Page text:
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Fable: The Journey Impression
06.13.2011

CHRIS PRIVITERE
PODCAST PRODUCER


Fable: The Journey

When showing his new game, Fable: The Journey, Peter Molyneux asked who had a Kinect and why many didn't. He focused on the response that there just weren't any good core games for it and noted that their goal with Fable: The Journey is to be that core game. Based on a demo after just eight months of development time, it looks like they at least have a chance to get some people interested.

The basic premise for how Lionhead Studios is going to get a Kinect game to appeal to core gamers is understanding that when people play games, they want to be lazy. Peter claims that his game is for the "lazy gamer." They don't want to spend hours petting a tiger or running in place or flailing their arms around. They want to sit on a couch and beat things up. Fortunately, that's exactly what Fable: The Journey is designed to let them do.

The basic mode of transportation in Fable: The Journey is the horse and carriage. A simple "click click" with the tongue or shake of the reins gets the horse moving and that's all there is to it. The cart now meanders down the lane, with further input needed only to make the horse stop or go faster. The horse will learn to respond to whatever is repeatedly yelled at it to go faster. Whether that's a simple "yah" or a more profanity laden command, Molyneux leaves the horse training to the user. A whip can also be used to make the horse go faster, and though it'll be more effective than the reins, the game will ensure a fair amount of guilt is attached to its use.

Fable: The Journey takes place just after Fable 3. The main character is not a Hero from the bloodline, hence why this isn't a numbered sequel, but Theresa is indeed in the game. She has lost her powers and needs the help of the game's lead in order to save the world. Fortunately, the star of this game is capable of using magic to aid Theresa due to the discovery of a special gauntlet.

Since this is a game played with the hands while sitting down, swords don't really make much sense. It's hard to be lazy while slashing a sword about like crazy. So magic is the main focus. When a group of enemies show up, the gamer has a choice. Spells can be casually flung one hand at a time, taking out creatures one a time or bigger spells can be formed with both hands. They can even be controlled after firing to ensure they reach their mark. Even more effort can be used to shape a bigger spell, gathering what look to be little magic dots on the screen, pushing them together, and forming a giant fireball to take down a group of foes in one shot.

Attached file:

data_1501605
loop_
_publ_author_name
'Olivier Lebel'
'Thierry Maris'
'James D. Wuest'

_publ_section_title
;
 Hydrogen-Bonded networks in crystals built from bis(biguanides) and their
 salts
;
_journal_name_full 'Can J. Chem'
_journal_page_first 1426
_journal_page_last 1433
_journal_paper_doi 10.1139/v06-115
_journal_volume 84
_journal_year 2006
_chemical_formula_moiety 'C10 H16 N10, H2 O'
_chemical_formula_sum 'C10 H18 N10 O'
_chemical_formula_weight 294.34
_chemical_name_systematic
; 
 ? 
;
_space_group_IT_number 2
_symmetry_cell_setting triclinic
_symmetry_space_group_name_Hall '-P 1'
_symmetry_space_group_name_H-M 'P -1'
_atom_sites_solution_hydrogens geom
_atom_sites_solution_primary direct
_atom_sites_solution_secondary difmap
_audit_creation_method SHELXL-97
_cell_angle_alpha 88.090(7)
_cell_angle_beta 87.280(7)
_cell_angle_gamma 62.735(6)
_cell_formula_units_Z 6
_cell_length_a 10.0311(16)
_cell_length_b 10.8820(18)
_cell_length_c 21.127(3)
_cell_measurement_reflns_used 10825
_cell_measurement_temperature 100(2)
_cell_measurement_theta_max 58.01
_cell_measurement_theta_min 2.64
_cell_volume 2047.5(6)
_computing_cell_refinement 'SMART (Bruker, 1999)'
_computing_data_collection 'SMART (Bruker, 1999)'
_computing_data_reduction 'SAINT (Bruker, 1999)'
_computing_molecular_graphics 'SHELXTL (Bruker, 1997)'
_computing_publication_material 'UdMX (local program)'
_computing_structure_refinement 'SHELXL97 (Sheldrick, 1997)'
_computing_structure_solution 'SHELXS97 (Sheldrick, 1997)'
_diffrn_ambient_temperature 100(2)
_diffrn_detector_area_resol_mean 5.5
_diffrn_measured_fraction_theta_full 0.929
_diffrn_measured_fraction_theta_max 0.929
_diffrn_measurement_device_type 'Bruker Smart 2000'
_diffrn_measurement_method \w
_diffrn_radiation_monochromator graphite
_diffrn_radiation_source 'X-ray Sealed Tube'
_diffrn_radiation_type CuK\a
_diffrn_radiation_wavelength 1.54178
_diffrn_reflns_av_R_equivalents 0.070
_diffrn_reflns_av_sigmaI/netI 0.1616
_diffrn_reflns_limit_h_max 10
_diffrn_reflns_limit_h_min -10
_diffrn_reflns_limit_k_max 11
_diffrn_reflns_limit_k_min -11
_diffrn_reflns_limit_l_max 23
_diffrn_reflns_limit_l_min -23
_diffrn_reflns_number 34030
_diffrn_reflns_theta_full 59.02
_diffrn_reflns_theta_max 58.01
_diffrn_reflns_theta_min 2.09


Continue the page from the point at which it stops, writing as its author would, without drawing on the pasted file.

Additionally, items can be crafted with magic. Confirmed to be craftable were a shield, a fishing rod, a telescope, and a big spear that can be lobbed at a faraway enemy to destroy it. But the cart owner's magic powers don't end there; a time slowing spell may also be employed. When used versus a boss, this can grant ample time to conjure up and launch many magical volleys and ensure the hero returns to the carriage without issue.

One important clarification that Peter made during the session was that the game is not on rails. RPGamers will be able to take the cart wherever a cart can sensibly go, get off and go explore on their own, as well as talk to and interact with the denizens of Albion. There is one major caveat though, stray too far from the cart, horse, and Theresa and danger may find them.

So how will the carriage driving mage get stronger? Life force may be drawn from any living creature that passes by, as well as glowing rocks along the road. Draw a small amount of life force from a puppy and it falls into a blissful sleep after helping the gamer grow stronger. But continue to draw life force and the puppy will perish. This seems to be the only way demonstrated to bring the morality choices the series is known for into the game.

One feature from the recent Fable games that will be missing entirely is co-op. There are currently no plans for it. But they are looking into a way for a friend sitting on the couch nearby to help out. Peter says they are investigating a way to let that friend hold the reins and control the horse while the other person deals with absorbing life force and killing enemies. No guarantees, but it'd be a way to let more people be involved with the game.

Fable: The Journey looks to be an interesting take on combining core gamer sensibilities with the unique control of magic spells that Kinect can provide. Molyneux hopes to finish the game in 2012 and provide a game that core gamers can really get behind and pick up a Kinect for. Might want to be careful about getting behind the horse though, it will relieve itself during the game, so watch out.



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